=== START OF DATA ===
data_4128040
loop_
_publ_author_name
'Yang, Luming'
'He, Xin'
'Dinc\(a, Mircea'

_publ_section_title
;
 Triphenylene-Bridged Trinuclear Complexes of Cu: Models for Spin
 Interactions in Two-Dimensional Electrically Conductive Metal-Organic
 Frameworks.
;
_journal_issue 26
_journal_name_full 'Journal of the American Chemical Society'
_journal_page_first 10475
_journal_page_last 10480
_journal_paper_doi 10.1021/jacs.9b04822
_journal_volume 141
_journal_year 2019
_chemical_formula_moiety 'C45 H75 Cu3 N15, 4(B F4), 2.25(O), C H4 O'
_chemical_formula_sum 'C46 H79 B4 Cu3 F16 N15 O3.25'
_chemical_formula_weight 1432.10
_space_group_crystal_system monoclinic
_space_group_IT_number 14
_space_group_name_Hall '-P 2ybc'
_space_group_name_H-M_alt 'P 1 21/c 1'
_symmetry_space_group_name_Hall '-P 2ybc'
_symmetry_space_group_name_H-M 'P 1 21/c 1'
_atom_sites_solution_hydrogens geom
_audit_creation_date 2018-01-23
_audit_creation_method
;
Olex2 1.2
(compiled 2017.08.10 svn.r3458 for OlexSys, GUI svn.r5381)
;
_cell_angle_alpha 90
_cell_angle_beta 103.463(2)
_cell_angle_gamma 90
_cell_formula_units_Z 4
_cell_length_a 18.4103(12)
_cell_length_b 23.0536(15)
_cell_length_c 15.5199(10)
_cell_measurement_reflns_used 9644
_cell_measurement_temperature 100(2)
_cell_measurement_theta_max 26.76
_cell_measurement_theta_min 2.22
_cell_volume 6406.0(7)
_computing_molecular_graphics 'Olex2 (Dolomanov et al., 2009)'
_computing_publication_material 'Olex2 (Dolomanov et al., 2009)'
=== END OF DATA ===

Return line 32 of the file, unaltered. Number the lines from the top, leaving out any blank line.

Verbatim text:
;